We learned soon that the most distance one can travel by road across Neil was about 7 km. But our hotel being at the other end of the island we would have to cross this path. We came out of the port to look for a ride of some sort. The place wasn’t empty of people. But in terms of vehicles, there were only a handful of autos standing nearby. Negotiation was not much of an option and we had to soon agree on their initial demand of 200 bucks for taking us to our hotel TSG Aura. The route was simple and straight-forward. There were no patches of barren land or complete wilderness. It ran through villages of Neil Island, or rather the one village that is Neil Island. Our hotel was next to Sitapur beach, at the south-east corner of the island. It was in fact the last property at the end of this route. Beyond this, only an army compound existed which was out of bound for civilians.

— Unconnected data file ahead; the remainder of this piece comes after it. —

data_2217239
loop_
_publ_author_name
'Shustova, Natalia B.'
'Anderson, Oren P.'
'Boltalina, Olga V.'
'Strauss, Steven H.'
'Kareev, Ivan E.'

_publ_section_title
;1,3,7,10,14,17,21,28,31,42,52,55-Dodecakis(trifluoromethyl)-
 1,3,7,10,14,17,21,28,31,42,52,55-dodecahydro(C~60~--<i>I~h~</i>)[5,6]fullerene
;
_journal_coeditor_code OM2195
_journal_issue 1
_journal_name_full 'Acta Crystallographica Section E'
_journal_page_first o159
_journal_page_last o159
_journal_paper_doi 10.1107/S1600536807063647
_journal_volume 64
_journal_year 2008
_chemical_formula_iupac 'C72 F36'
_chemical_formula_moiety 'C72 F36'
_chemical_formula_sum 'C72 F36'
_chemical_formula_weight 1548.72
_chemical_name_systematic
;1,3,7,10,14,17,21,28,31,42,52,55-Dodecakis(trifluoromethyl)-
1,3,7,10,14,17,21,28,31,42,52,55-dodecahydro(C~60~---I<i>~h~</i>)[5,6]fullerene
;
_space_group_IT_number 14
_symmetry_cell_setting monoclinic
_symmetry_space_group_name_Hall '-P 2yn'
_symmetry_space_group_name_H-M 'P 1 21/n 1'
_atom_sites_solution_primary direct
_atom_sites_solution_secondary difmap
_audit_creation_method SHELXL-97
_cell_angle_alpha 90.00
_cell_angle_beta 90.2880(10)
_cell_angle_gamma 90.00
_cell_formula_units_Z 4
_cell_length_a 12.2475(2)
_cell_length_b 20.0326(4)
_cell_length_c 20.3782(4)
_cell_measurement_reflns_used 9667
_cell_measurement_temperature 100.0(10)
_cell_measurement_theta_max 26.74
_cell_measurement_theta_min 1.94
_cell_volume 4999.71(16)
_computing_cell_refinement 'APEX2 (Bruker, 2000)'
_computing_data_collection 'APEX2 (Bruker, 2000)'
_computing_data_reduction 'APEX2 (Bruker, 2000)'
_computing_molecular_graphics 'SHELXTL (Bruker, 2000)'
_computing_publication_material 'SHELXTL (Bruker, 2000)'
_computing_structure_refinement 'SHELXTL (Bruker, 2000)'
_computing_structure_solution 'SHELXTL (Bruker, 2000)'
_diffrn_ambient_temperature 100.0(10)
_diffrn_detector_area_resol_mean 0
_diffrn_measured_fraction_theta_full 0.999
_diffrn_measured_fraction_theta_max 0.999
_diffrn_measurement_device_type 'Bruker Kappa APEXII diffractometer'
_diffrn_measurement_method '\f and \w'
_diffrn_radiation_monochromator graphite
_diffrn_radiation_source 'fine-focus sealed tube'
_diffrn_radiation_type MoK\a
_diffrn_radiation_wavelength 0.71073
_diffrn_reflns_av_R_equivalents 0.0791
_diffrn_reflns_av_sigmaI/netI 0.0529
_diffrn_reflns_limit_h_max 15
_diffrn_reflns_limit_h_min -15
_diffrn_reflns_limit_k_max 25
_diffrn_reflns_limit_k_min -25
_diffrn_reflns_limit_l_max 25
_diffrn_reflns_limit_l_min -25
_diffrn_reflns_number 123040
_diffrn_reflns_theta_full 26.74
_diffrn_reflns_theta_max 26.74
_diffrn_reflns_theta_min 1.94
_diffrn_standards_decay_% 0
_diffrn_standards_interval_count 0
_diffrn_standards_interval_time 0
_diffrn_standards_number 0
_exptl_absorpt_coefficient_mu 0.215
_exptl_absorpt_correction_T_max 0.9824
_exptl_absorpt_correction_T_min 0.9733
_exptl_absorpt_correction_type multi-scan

The hotel also seemed very quiet. If there were any guests, they sure didn’t making any noise. At the beginning of the property, there was a two-storied restaurant, and adjacent to it stood the reception. Beyond that the guest rooms were placed in a semi-rectangular fashion consisting of blocks of two-storied cottages. The whole place was made of a dark colored wood which gave it a rustic look. There was no boundary or gate of any sort. The place just laid beside the road, which had reduced into a small pathway by now, amongst a setting of a typical village. It didn't stand out either. It just looked to be part of the surrounding.
|Our Cottage at TSG Aura||Rustic Decoration of Room|